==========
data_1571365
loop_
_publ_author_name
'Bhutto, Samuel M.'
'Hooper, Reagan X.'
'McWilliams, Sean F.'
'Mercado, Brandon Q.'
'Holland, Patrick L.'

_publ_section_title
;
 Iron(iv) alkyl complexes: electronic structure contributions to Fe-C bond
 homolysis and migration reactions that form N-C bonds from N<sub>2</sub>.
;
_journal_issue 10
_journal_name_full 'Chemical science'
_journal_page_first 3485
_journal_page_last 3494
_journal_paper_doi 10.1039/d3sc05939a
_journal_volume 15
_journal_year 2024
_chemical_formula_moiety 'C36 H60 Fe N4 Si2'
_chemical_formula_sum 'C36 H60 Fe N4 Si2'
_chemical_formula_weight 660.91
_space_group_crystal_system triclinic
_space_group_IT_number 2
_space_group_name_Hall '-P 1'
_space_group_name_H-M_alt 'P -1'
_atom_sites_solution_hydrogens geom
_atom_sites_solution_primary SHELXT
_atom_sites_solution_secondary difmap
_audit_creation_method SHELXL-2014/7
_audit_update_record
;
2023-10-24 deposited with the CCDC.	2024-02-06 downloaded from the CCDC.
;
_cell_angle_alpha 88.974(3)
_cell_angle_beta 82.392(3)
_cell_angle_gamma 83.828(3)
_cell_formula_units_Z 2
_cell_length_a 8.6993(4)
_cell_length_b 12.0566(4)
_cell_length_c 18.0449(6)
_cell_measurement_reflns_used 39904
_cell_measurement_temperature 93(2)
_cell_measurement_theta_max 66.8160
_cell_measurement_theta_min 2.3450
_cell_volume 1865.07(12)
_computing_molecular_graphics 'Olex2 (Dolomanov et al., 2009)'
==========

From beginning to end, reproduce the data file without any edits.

data_1571365
loop_
_publ_author_name
'Bhutto, Samuel M.'
'Hooper, Reagan X.'
'McWilliams, Sean F.'
'Mercado, Brandon Q.'
'Holland, Patrick L.'

_publ_section_title
;
 Iron(iv) alkyl complexes: electronic structure contributions to Fe-C bond
 homolysis and migration reactions that form N-C bonds from N<sub>2</sub>.
;
_journal_issue 10
_journal_name_full 'Chemical science'
_journal_page_first 3485
_journal_page_last 3494
_journal_paper_doi 10.1039/d3sc05939a
_journal_volume 15
_journal_year 2024
_chemical_formula_moiety 'C36 H60 Fe N4 Si2'
_chemical_formula_sum 'C36 H60 Fe N4 Si2'
_chemical_formula_weight 660.91
_space_group_crystal_system triclinic
_space_group_IT_number 2
_space_group_name_Hall '-P 1'
_space_group_name_H-M_alt 'P -1'
_atom_sites_solution_hydrogens geom
_atom_sites_solution_primary SHELXT
_atom_sites_solution_secondary difmap
_audit_creation_method SHELXL-2014/7
_audit_update_record
;
2023-10-24 deposited with the CCDC.	2024-02-06 downloaded from the CCDC.
;
_cell_angle_alpha 88.974(3)
_cell_angle_beta 82.392(3)
_cell_angle_gamma 83.828(3)
_cell_formula_units_Z 2
_cell_length_a 8.6993(4)
_cell_length_b 12.0566(4)
_cell_length_c 18.0449(6)
_cell_measurement_reflns_used 39904
_cell_measurement_temperature 93(2)
_cell_measurement_theta_max 66.8160
_cell_measurement_theta_min 2.3450
_cell_volume 1865.07(12)
_computing_molecular_graphics 'Olex2 (Dolomanov et al., 2009)'